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September 1950


Arch Intern Med (Chic). 1950;86(3):376-390. doi:10.1001/archinte.1950.00230150059004

CONTRARY to general belief, there appears to be a paucity of clinical studies on the pathologic effect of diabetes mellitus on the cellular structure and function of the liver. It is through the fine work and attractive theories of Soskin that the spotlight of diabetic investigation has again found the liver. This organ, with its multiplicity of function, is gradually emerging from a veil of mystery that has long surrounded it and is being forced to reveal its secrets through the careful and persevering study of the biochemist, physiologist and pathologist and, by means of their efforts, to the clinician.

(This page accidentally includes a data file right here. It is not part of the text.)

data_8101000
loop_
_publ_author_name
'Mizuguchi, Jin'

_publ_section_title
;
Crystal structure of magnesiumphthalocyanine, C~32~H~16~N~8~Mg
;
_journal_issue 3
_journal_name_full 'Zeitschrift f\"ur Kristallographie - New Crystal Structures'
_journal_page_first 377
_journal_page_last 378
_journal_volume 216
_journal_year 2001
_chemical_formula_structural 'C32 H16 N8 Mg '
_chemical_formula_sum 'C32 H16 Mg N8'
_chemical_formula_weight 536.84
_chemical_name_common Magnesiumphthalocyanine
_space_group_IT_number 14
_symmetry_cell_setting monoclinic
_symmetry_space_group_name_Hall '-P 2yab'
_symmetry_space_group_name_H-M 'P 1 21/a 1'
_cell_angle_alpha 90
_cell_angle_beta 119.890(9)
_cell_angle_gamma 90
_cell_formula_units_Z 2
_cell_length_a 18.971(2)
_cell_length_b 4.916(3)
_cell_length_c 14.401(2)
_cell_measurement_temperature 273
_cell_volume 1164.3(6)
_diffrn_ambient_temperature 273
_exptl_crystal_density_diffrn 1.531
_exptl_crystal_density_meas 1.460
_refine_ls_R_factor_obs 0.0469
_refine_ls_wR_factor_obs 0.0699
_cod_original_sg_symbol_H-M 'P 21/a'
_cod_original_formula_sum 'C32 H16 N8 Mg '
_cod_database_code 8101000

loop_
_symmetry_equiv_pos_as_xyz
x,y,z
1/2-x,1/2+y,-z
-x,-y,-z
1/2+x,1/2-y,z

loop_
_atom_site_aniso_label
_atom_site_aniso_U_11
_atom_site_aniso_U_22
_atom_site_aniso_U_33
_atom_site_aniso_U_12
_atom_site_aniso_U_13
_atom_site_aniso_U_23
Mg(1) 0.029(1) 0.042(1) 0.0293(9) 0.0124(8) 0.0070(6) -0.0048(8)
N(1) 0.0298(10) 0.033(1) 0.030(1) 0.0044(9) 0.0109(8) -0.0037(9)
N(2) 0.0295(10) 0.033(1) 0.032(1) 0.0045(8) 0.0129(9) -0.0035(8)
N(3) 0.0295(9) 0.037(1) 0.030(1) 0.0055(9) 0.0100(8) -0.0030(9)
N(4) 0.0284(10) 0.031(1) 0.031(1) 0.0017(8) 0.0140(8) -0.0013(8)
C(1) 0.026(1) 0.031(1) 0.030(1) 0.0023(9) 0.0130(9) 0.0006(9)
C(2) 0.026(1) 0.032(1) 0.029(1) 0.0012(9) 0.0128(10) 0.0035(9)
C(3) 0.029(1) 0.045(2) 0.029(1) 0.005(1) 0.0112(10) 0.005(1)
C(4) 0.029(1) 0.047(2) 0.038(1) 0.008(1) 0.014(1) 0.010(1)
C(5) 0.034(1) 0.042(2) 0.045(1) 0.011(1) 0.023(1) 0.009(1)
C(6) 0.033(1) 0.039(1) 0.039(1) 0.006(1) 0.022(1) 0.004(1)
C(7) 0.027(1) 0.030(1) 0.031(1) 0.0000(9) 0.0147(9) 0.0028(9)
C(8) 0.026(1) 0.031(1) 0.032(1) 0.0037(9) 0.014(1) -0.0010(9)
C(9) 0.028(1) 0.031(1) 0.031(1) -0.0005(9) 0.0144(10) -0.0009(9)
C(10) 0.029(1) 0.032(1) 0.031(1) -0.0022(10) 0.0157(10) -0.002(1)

If, as Soskin and Levine1 suggested, the liver is the regulatory organ, the thermostat in determining the blood level of glucose, does hepatic dysfunction disrupt this fine balance and act to produce abnormalities of glycemia, or, on the other hand, do wide sweeps in diabetic control result in disturbance

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